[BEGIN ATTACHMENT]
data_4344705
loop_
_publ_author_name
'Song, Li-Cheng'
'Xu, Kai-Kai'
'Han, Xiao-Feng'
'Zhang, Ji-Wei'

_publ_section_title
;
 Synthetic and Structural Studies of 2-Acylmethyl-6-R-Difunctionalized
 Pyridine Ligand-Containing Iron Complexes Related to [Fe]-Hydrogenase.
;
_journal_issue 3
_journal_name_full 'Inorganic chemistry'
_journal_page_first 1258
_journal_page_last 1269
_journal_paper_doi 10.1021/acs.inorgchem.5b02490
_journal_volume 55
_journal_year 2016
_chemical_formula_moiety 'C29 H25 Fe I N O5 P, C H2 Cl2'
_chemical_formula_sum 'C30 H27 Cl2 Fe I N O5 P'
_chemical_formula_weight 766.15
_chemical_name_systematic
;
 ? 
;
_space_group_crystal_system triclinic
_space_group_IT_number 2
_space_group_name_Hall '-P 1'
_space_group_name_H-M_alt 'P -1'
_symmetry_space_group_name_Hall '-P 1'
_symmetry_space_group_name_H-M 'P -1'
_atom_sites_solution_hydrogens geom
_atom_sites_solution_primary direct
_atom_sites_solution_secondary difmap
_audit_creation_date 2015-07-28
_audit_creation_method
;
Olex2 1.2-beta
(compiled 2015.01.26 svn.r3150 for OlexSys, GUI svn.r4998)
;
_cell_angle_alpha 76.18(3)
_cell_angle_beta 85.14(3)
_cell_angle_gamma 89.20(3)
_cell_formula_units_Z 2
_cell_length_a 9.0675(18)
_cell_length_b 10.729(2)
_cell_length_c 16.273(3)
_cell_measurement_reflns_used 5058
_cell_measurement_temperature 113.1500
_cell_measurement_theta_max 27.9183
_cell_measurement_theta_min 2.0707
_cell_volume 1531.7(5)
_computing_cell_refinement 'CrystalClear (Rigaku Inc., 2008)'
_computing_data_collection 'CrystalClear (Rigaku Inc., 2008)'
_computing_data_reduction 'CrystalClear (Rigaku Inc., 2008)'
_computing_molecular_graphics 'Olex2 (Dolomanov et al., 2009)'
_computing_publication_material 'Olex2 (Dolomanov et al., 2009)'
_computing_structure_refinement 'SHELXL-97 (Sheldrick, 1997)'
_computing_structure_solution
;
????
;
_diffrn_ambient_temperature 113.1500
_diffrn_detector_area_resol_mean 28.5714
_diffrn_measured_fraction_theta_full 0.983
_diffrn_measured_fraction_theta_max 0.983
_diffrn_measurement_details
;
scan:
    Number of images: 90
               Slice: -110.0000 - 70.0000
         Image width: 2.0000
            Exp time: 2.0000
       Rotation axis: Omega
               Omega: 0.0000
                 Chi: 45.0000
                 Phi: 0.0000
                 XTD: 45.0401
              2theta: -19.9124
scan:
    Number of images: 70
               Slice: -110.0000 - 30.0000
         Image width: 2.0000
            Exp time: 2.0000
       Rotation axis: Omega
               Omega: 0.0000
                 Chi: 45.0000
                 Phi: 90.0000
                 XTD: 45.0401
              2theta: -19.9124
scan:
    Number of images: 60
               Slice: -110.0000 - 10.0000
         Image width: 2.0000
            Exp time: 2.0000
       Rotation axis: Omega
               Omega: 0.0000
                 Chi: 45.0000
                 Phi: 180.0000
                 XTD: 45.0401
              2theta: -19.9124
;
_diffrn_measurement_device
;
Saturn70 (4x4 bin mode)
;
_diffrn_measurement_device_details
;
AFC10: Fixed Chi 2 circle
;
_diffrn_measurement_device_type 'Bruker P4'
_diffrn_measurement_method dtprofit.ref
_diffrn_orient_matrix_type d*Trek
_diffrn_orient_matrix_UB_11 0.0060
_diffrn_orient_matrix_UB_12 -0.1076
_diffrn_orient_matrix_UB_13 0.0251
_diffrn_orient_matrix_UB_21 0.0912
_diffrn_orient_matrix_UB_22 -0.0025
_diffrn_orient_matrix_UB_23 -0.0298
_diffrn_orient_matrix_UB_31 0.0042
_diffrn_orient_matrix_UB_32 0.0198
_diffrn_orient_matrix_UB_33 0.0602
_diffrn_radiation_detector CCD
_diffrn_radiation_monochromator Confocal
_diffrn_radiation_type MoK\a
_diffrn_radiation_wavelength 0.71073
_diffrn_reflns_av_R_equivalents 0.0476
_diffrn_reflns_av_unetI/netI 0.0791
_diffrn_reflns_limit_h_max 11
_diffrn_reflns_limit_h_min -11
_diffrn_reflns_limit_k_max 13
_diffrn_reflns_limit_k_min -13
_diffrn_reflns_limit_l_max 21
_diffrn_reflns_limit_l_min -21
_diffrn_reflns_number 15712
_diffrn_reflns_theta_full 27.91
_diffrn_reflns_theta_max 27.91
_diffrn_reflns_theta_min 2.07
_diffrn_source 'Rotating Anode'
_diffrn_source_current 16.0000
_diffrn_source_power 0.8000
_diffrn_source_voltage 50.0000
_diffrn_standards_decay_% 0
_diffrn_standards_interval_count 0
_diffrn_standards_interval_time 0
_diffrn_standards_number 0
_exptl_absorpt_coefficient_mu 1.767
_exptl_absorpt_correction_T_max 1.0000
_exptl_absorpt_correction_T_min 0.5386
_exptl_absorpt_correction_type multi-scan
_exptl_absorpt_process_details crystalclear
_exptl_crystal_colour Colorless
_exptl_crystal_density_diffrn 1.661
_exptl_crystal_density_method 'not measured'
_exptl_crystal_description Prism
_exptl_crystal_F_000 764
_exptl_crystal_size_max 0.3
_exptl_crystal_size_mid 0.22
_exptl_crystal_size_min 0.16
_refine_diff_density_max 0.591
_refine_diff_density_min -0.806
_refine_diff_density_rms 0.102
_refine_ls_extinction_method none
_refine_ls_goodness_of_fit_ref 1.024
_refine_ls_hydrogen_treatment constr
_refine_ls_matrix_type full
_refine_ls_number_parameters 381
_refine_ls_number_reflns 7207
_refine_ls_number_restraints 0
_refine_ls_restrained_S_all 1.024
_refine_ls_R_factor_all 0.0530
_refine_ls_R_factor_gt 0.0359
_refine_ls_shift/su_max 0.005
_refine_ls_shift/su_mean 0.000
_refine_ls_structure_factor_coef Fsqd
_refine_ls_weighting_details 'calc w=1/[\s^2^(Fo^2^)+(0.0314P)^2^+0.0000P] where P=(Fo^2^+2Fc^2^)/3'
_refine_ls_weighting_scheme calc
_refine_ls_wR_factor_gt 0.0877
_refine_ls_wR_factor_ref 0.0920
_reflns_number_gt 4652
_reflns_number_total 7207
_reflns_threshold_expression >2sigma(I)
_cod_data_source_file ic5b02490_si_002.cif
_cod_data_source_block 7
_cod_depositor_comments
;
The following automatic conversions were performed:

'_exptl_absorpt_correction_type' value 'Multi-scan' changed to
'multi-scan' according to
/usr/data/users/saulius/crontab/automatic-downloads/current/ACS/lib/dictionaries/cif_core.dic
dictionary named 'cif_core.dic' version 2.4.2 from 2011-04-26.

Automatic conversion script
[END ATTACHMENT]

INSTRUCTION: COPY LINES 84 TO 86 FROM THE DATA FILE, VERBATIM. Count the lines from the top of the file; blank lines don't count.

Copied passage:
         Image width: 2.0000
            Exp time: 2.0000
       Rotation axis: Omega